Thursday, October 29, 2020
Arts + Culture Music Now Watch This: Ride away the summer on these...

Now Watch This: Ride away the summer on these 5 new music videos

It's all in the visuals for this second installation of our music video column—with new work from Fontaines D.C., Frank Ivy, Sylvan Esso, and more.


Visuals for music sometimes establish their own ephemeral connection, working as a different form of communication between artist and aficionados. And with releases coming by the second, we’ve decided to run a column every now and again to keep tabs on the music video landscape. Some of the clips we highlight will be older, but that’s OK—everyone’s been doing a little reflecting these days. It’s the quality that we’re concerned with. Enjoy!

Fontaines D.C. — “A Lucid Dream”

Fontaines D.C. hail from Dublin, Ireland. Their newly-released second LP A Hero’s Death is far from a retread of their bluster-strut 2019 debut Dogrel. The new work arrives louder, blemished albeit beautiful, with songs that are everything and heady to boot, taking on the modern world and its sublime complexness. The music video for “A Lucid Dream,” a thunderous and apocalyptic highlight, sees this band lunge further at the post-punk throne in Technicolor splendor. 

Sample Kulture — “Cola”

Upstairs Headroom is the debut album from Sample Kulture, a group that hails from St Louis, and is inspired by broken beats, huge synths, and modern jazz. Integrants Andrew Stephen and Chrissy Renick formed the future soul duo in 2019, sewing jazz, electronic, pop, and hip-hop into a self-described warm blankie. They first caught ears with Stephen’s arrangement of “Summer Breeze,” originally written by Seals and Crofts. What started out as a small project quickly turned into a full-blown collaboration. Challenging the notion of what constitutes soul, the two put forth their vocal-heavy, synth-laden experiment, breaking through walls and creating new avenues.The video for “Cola” was created by SK producer and keyboardist Stephen and contains over 3,000 hand-drawn frames.

Gravité — “Window Pane”

This San Francisco-based ambient duo consists of synthesizer voyagers Matthew Riley and Aaron Diko, who have plugged into vibratory field humming, infinite vision mode. In advance of Gravité’s self-titled debut album out October 9 on Empty Cellar Records, single “Window Pane” is the right multicolored, traveling without moving diversion we could all use. Gravité explains, “I remember the San Francisco sun peeking into our studio sparking playful happiness, which inspired ‘Window Pane.’ Listening to it now, it triggers a sense of progression and growth as an individual as well as for the collective. Hopefully, this track can be the source of someone’s sunshine to help brighten their darkest moments.” Get into the heavy vision sounds, which light the path and give weight to release.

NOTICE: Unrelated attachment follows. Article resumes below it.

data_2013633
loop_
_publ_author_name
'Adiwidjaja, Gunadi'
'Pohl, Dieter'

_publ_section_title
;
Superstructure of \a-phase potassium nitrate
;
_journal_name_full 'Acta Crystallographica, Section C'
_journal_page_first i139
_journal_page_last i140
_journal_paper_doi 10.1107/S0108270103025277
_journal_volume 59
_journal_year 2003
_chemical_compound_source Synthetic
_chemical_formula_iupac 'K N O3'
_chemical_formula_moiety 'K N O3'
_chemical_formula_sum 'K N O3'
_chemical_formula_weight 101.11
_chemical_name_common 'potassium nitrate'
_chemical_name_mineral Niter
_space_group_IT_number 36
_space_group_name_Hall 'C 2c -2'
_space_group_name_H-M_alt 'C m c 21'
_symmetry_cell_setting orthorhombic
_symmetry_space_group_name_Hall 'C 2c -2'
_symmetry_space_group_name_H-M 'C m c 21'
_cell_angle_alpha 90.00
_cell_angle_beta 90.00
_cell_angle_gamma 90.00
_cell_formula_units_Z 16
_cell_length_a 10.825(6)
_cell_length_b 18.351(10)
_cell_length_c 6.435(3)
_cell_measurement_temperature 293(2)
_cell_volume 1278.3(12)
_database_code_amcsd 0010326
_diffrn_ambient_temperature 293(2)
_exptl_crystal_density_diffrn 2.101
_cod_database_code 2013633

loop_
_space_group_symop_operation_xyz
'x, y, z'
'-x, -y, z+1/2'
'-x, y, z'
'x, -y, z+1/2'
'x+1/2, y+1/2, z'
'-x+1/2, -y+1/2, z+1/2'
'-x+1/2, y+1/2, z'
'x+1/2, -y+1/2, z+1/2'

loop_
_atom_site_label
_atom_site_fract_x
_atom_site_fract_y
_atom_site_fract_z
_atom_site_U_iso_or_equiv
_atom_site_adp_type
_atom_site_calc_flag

Frank Ivy — “Deja Vu”

When Bay Area music presenter extraordinaire Aaron Axelsen co-signs on your music, (cue the Larry David voice) “That’s pretty good. Pretty, pretty, pretty good.” Frank Ivy, who hails from Concord, has built some heady chillwave business, described by Axelsen on Twitter as, “Kind of like if Tame Impala and Still Woozy were hanging out together in the East Bay at Waterworld.” Haze-pop summer anthem “Deja Vu” is the first installment of the ongoing Ivy Motel project, in which each “room” is a three-song installment that creates a particular mood, a certain feel.

Sylvan Esso — “Frequency”

An electronic pop duo from Durham, North Carolina, Sylvan Esso formed in 2013. The band consists of singer Amelia Meath and producer Nick Sanborn, whose upcoming album Free Love, out on Sept. 25 via Loma Vista Recordings, will make a bit better-known. That’s good for us. Their new single “Frequency,” with an accompanying video directed and styled by Moses Sumney, keeps us in the lurch—a good lurch. The band concurs; “We had a fantastic and rewarding time collaborating with our friend and fellow North Carolinian, Moses Sumney, on building a visual world for Frequency,” Sylvan Esso said. “He had such a beautiful vision for the project, one that ran parallel to the song’s initial source in a way that showed us new spaces it could inhabit. It’s a beautiful exploration of being together and apart at the same time—we feel it rings clearly in this moment.” 

John-Paul Shiver
John-Paul Shiver has been contributing to 48 Hills since 2019. His work as an experienced music journalist and pop culture commentator has appeared in the Wire, Resident Advisor, SF Weekly, Bandcamp Daily, PulpLab, AFROPUNK, and Drowned In Sound.

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